David Wright and Jose Reyes both facing career crossroads reminds Mets fans how relatively few outstanding homegrown position players the team has developed historically.
Here are the best, based solely on their respective Met careers:
Catcher: Todd Hundley
An All-Star in 1996 and ’97, including a catchers’ record 41 home runs in ’97, Hundley’s bad elbow led to a disastrous outfield experiment and Mike Piazza’s arrival.
First base: Lucas Duda
One of the position’s few 30-homer men, no one’s approached his 57 homers over 2014-15. Backup: John Milner, who averaged 20 homers from 1972-74 but only 57 RBIs.
Second base: Edgardo Alfonso
Batted at least .304 four times, averaging 26 HRs and 101 RBIs in 1999 and 2000 before a bad back led to a sharp decline. Backup: Postseason hero Daniel Murphy over the first Met All-Star starter, Ron Hunt in 1964.
Third base: David Wright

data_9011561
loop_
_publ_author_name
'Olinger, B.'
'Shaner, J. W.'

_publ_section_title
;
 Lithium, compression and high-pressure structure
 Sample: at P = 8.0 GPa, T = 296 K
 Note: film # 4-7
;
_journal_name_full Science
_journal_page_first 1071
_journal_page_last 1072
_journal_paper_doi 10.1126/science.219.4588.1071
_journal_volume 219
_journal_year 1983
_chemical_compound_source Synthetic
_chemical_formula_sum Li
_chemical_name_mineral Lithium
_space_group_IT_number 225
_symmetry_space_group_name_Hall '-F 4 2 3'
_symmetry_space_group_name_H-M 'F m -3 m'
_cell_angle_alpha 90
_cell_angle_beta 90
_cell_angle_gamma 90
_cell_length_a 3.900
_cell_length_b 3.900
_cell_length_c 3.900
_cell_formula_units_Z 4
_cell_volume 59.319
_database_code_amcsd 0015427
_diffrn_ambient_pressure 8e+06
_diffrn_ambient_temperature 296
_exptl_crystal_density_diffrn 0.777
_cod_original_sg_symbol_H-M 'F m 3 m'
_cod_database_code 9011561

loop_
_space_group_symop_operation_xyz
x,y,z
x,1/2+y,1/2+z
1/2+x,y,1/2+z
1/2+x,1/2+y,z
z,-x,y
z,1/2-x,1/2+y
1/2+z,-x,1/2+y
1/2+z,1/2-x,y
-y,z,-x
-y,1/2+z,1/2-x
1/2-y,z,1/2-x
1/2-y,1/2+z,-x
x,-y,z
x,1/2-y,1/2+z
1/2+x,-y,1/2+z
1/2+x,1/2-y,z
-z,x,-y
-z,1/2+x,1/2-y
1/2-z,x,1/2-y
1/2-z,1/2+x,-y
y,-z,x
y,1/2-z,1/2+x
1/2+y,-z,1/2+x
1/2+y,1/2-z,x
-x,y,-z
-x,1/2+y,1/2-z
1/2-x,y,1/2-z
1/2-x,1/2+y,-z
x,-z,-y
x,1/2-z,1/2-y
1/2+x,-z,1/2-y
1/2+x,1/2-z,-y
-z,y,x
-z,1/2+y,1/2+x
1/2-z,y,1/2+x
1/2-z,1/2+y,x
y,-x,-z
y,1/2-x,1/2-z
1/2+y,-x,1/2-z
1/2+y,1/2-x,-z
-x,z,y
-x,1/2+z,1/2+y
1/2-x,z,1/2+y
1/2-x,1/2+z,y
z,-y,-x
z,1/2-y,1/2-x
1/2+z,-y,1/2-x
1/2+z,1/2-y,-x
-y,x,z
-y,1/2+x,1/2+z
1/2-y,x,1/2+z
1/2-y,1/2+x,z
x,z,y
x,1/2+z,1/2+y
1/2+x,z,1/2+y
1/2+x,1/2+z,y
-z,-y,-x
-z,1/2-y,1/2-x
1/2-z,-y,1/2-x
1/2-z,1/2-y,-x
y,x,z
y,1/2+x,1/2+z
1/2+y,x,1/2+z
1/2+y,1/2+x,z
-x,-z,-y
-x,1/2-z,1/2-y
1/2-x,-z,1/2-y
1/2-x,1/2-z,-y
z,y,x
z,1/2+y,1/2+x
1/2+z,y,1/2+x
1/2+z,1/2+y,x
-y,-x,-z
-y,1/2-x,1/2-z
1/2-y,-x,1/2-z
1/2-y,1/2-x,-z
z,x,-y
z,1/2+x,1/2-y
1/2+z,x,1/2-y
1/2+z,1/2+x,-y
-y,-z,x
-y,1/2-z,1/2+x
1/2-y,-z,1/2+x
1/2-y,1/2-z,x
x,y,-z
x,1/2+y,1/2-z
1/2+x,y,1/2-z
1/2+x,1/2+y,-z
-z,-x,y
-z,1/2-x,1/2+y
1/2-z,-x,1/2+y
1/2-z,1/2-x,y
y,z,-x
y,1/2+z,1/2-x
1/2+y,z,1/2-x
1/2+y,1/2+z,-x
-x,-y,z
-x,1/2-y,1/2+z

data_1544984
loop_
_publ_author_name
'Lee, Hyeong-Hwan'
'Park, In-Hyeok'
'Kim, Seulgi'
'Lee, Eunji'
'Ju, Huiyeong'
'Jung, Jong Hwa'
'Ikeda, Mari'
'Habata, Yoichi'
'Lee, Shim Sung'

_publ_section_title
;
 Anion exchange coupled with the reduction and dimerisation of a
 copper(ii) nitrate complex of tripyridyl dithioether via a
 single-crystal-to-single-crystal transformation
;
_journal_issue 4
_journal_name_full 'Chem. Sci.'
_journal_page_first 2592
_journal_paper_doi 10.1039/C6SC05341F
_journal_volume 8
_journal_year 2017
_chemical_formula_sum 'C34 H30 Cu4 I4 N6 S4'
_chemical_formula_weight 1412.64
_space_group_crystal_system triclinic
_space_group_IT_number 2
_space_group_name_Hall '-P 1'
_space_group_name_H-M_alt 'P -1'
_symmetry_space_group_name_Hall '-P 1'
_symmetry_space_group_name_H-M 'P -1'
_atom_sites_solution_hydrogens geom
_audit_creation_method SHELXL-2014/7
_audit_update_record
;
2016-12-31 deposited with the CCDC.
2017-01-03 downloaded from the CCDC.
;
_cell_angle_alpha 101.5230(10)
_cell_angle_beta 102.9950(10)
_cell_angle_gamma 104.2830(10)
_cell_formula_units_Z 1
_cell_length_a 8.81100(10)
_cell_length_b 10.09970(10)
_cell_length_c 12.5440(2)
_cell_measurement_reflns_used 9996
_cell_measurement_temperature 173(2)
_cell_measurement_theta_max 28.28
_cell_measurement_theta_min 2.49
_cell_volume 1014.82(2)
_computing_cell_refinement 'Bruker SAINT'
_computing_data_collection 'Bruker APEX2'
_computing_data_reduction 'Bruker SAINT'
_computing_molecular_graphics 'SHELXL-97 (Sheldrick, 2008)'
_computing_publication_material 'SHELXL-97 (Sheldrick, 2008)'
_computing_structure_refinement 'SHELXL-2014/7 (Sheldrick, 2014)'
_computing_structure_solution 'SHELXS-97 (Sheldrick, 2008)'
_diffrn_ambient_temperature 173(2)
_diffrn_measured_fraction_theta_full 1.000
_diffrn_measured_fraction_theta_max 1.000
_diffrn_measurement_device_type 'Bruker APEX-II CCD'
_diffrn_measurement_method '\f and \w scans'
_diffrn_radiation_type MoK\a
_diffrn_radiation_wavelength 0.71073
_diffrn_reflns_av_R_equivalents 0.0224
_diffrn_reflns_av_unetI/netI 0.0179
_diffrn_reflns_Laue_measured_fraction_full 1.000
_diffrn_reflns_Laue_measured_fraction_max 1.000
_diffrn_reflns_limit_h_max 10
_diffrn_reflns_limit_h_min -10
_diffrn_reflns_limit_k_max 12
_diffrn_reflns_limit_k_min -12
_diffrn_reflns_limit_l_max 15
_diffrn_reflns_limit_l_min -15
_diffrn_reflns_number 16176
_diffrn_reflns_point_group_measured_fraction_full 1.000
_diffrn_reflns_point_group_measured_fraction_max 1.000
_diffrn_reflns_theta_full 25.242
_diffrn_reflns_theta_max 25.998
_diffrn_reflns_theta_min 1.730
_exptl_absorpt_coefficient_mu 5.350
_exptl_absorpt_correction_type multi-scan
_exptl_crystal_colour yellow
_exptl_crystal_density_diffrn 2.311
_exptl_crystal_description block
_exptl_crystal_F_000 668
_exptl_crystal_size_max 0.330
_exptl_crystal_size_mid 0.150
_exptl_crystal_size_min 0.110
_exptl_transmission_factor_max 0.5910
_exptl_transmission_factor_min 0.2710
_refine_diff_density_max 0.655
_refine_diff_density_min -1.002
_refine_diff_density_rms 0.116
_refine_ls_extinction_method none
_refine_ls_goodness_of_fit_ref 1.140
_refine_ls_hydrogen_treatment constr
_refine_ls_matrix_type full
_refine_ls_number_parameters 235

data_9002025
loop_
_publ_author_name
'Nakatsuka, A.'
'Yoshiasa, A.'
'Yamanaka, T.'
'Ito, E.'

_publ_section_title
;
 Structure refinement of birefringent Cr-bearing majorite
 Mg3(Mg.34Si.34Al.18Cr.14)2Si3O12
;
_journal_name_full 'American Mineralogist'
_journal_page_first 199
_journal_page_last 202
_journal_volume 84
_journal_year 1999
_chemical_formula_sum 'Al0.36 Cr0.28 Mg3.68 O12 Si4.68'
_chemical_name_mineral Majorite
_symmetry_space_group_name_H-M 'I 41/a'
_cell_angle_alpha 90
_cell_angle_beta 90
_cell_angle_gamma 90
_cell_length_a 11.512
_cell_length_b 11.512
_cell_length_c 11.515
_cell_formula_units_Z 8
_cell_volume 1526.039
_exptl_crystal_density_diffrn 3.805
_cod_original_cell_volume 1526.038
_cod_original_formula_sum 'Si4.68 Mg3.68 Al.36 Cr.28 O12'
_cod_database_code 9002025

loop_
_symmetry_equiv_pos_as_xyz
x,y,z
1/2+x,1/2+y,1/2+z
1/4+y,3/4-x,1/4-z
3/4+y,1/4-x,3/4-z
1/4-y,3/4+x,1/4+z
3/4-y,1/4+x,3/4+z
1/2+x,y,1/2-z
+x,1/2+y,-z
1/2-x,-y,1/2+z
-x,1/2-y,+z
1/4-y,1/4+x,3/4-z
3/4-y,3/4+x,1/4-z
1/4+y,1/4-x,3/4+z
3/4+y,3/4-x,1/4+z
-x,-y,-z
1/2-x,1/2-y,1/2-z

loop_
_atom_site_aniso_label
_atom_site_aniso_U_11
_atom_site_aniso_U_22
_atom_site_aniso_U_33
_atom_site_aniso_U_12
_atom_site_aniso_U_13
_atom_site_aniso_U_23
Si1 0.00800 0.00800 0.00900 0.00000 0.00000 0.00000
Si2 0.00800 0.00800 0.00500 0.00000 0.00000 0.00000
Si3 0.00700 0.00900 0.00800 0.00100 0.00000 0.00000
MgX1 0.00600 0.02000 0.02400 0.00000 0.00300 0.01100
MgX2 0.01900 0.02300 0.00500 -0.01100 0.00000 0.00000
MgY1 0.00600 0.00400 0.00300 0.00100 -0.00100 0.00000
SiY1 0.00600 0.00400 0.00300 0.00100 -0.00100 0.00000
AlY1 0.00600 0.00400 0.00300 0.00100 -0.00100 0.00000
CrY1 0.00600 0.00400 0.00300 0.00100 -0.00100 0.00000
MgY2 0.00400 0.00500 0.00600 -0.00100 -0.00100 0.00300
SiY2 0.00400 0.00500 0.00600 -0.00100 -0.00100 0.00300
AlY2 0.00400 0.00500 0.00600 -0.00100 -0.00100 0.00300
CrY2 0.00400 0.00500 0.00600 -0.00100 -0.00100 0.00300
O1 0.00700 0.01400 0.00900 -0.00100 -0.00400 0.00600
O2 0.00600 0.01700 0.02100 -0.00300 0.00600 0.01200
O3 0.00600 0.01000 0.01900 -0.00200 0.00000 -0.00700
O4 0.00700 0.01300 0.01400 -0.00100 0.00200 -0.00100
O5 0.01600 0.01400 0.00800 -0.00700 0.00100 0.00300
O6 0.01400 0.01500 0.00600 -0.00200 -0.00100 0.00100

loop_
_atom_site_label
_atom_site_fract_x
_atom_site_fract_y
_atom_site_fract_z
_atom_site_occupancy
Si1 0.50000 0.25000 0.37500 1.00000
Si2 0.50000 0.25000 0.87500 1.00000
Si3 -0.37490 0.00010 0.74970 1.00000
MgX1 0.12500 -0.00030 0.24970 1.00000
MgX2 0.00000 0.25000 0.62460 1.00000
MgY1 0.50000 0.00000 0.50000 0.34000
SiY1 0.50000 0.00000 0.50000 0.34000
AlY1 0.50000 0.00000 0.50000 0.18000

By 27, Wright was an All-Star five straight years before becoming injury ravaged. Backup: Disappointing Gregg Jeffries over Hubie Brooks, whose best contribution was being traded for Gary Carter.
Shortstop: Jose Reyes
Despite unfulfilled potential, Reyes was a four-time All-Star who won a batting title in 2011, led the National League in hits in 2008 and topped the league in stolen bases from 2005-07. Backup: Bud Harrelson, who started for the 1969 world champions and 1973 NL champs.
Outfielders: Darryl Strawberry, Mookie Wilson and Lee Mazzilli
Strawberry, with a club record 252 homers, and the speedy Wilson are easy picks. The solid Maz gets a slight nod as third outfielder. Backup: Lenny Dykstra (only three full Met seasons) over inconsistent Cleon Jones.
Only Strawberry, Wright, Reyes and Alfonso were among the best at their position with any longevity. Time will tell if top prospect Dilson Herrera becomes more like Wright or bust Lastings Milledge.